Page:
Defending Your Wifi Network
In the previous post, I talked about setting up a wifi hacking environment. That will be useful even for this phase: defending your own network for both laymen and tech-savvy users. This explanation is broken into two steps: one for laymen and tech-savvy users, and another for tech-savvy users only.
For Laymen and Tech-Savvy Users
- Log into your router's admin page (usually routers are on http://192.168.0.1).
- Make sure your router is using WPA2 instead of WEP because WEP is extremely vulnerable, and even a strong password  won't help you.
- Choose a strong password for your router admin user. The default is admin/admin in the majority of routers, so it's a good idea to change the defaults. Even malware would try this combination to exploit your router.
- Choose a strong password for your network.
- Disable a feature called "WPS" in your router admin. The purpose is to prevent an attack called "Reaver," which is the same name as the tool used to perform this attack. Reaver brute forces all PIN combinations of your Wi-Fi setup, which can eventually leak the network password, even if it is a strong password.
- Monitor, from time to time, which devices are connected to your Wi-Fi. Usually, there is a page in your router's administration web interface that displays the MAC addresses connected to the network.
- When not using your router, consider turning it off to save electricity and stay safe at the same time.
 A strong password is an uncommon word/phrase that won't be found in any dictionary. It should be made up of a mix of lowercase/uppercase letters, numbers, and special characters. Yes, those annoying special characters. You may even use the "space" character. It's extremely important to choose a strong password because breaking WPA2 basically boils down to password brute-forcing. The easier a password is to be found in a wordlist (a file containing many common words or previously leaked passwords from site breaches), the easier it is to crack. Using only digits reduces the number of possible characters in a password, leading to a faster brute-force attack that tests all digit combinations. It can be done in a few hours. Unfortunately, as the minimum password length in WPA/WPA2 is 8 characters, which is the same length as a date (mmddaaaa), people tend to use a date in their passwords, which is not secure.
For Tech-Savvy Users Only
- Your router may not allow you to disable WPS, so you can verify if it has another control not commonly mentioned: throttling control. Many routers nowadays detect brute force attempts on WPS PIN and block further attempts for a significant amount of time. Some routers may still be vulnerable if the attacker changes the MAC address, for example, or inserts some noise into the network. However, it's a test that you should do, and it's worth your time and security. If your router doesn't allow you to disable WPS or doesn't have a built-in throttle control mechanism, you should change your router. If it's borrowed from the ISP, call them and ask for a new router.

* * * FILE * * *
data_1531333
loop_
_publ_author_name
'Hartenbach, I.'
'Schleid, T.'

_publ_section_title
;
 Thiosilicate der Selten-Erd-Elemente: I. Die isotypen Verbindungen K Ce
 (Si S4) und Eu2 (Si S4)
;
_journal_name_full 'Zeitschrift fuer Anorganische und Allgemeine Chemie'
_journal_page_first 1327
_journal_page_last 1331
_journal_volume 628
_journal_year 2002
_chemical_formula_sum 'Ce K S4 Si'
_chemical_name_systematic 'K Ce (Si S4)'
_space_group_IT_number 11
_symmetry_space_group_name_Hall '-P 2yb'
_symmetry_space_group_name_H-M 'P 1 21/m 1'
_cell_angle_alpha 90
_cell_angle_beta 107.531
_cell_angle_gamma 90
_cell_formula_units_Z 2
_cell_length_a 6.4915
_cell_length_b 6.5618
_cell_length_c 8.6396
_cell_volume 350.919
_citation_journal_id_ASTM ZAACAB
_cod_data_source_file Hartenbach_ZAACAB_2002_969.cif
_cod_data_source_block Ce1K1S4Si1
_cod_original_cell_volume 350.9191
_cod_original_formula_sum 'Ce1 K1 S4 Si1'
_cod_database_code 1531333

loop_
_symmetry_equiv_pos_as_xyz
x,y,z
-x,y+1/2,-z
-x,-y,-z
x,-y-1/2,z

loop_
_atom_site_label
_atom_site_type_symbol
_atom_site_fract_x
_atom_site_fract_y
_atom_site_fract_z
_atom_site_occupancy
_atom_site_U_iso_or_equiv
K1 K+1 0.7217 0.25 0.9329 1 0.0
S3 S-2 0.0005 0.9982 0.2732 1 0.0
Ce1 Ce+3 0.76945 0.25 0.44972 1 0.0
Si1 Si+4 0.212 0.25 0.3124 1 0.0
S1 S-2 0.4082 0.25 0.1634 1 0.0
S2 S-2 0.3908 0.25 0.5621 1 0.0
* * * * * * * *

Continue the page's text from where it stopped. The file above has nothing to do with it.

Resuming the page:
- Leveraging what I posted in my previous article, I recommend trying to hack your own Wi-Fi and see if you are successful. It's always a good habit to test your own security before bad hackers do.
- In case you want to make things harder, your router probably has a feature to configure a MAC Address whitelist that you can use to whitelist only your devices. This way, different MAC addresses will be blocked. It's one more step for the attacker to clone the MAC address. However, from an attacker's perspective, cloning a MAC address is trivial. Also, updating the MAC whitelist very often can be very annoying, so I don't really use it. But it's good to know that you have more tools available. To perform the clone, attackers keep listening to the network until they identify the stations connected to the network and capture their MAC addresses. For that, of course, the attacker must be nearby, and there must be a device connected to the network. Even if you are not there, if any device, e.g., a printer, is connected to your Wi-Fi, it's enough for an attacker to collect a MAC address.
- You can use either aluminum or a special paint to isolate the Wi-Fi signal beyond your house. This way, attempts to reach your Wi-Fi from outside would be physically denied. This is defense by design. Technically speaking, if no one can reach your network, even if your password is '12345678,' there would be no problem. Of course, you should not give an opportunity for bad things to happen, but that's the best defense.
- Also, check from time to time if your router has a new firmware available that could potentially fix any security bugs that have been disclosed.
Even if your network is secure, you need to protect yourself from the devices within your network. If there is an infected PC, watch out, as it may try to infect other devices. Here is a real example. So, upgrade your own system from time to time, make sure your firewalls are up, and that's all I have for today.
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